It could refer to birch trees, Old English berc or beorc, as in the German word Birke, making it the ‘birch-grown homestead’.[i]  The second explanation goes back to the Old English beorg, with its modern German equivalent Berg, which would give us a ‘homestead among the hills’[ii].  Both birch trees and hills can be found in the area, making either explanation equally feasible.  The first documented use of this name is in a will of the year 970.

Berkhamsted developed along what used to be the Roman Akeman Street, in the marshy area of the Bulbourne River (and nowadays the Grand Union Canal).  The Akeman Street connected two Roman capitals, Verulamium (modern day St Albans) and Corinium (Cirencester).  It might very well have been an older track, which was then developed into a road by the Romans.[iii]

This old linear structure of the town survives to this day.   In the wider area, the modern A41 follows the same course as the Roman road did.  These days, A41 bypasses the town, but that is just a fairly recent innovation.  If you follow the High Street, you can easily recognise the original route.

Incidentally, this is also the road I took on my travels.  From St Albans I drove to Hemel Hempstead, mastered the “Magic Roundabout” (I admit, this had given me sleepless nights in anticipation) and then on the A 41 until I came to the turnoff for the town centre.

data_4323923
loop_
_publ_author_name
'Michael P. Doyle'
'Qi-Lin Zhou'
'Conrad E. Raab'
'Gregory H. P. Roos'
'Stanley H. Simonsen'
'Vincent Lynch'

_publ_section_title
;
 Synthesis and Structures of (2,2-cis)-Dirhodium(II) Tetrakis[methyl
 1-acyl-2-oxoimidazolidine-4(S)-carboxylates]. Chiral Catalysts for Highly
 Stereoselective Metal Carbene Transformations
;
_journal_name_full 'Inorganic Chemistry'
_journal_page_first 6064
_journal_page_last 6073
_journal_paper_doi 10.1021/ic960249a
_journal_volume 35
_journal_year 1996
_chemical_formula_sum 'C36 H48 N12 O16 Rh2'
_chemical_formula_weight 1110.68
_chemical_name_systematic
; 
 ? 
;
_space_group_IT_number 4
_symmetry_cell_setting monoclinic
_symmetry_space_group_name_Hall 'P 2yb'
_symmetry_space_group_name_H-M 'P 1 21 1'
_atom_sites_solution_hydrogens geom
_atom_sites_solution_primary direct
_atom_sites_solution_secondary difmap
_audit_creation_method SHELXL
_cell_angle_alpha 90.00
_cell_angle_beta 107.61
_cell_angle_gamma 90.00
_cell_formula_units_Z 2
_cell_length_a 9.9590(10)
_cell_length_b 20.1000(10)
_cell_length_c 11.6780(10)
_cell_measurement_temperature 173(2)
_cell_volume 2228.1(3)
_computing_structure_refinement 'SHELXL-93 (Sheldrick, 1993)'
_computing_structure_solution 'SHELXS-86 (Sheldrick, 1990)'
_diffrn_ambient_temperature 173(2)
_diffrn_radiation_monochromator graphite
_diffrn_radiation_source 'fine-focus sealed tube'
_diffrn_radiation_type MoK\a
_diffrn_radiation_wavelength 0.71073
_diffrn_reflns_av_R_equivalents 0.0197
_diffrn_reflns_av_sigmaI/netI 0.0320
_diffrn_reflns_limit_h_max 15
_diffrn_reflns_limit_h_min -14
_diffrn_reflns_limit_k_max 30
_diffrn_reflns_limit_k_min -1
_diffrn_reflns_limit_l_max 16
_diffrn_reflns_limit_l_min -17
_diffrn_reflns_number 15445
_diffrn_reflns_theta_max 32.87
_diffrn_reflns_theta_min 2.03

Though neolithic finds and remains of Roman settlements have been discovered in the area, the town, the “homestead” of its name, seems to have only developed in the late Saxon period. This is supported by archaeological finds from that time.

The original manor of Berkhamsted covered what is now two parishes:   to the north, Berkhamsted St Mary, alias Northchurch, the original parish; and Berkhamsted St Peter, which is the location of the present town and the castle. This latter parish had been cut out of Berkhamsted St Mary, probably around the year 1100.  The Domesday Book mentions a priest, who probably served the church of St Mary in Northchurch, where parts of the walls of a small Saxon structure survive.

After the conquest, the centre of the town shifted from Northchurch to the present centre of town.  We know from the Domesday records that there were two late Saxon watermills, probably on the sites of the Upper and Lower Mills.  The Upper Mill supplied the castle with flour and was also known as Castle Mill.

Berkhamsted made its way into the history books after the Battle of Hastings.  Harold had been killed in the battle and Edgar Atheling[iv] was proclaimed king, but was never crowned. It was at Berkhamsted that he, together with several bishops and earls, surrendered to William of Normandy in early December 1066.  This opened the way for William to be crowned at Westminster Abbey on Christmas Day of 1066. There is some discussion, whether this event took place at Berkhamsted, the town, or at Little Berkhamsted, the village, but most experts agree that it was the town.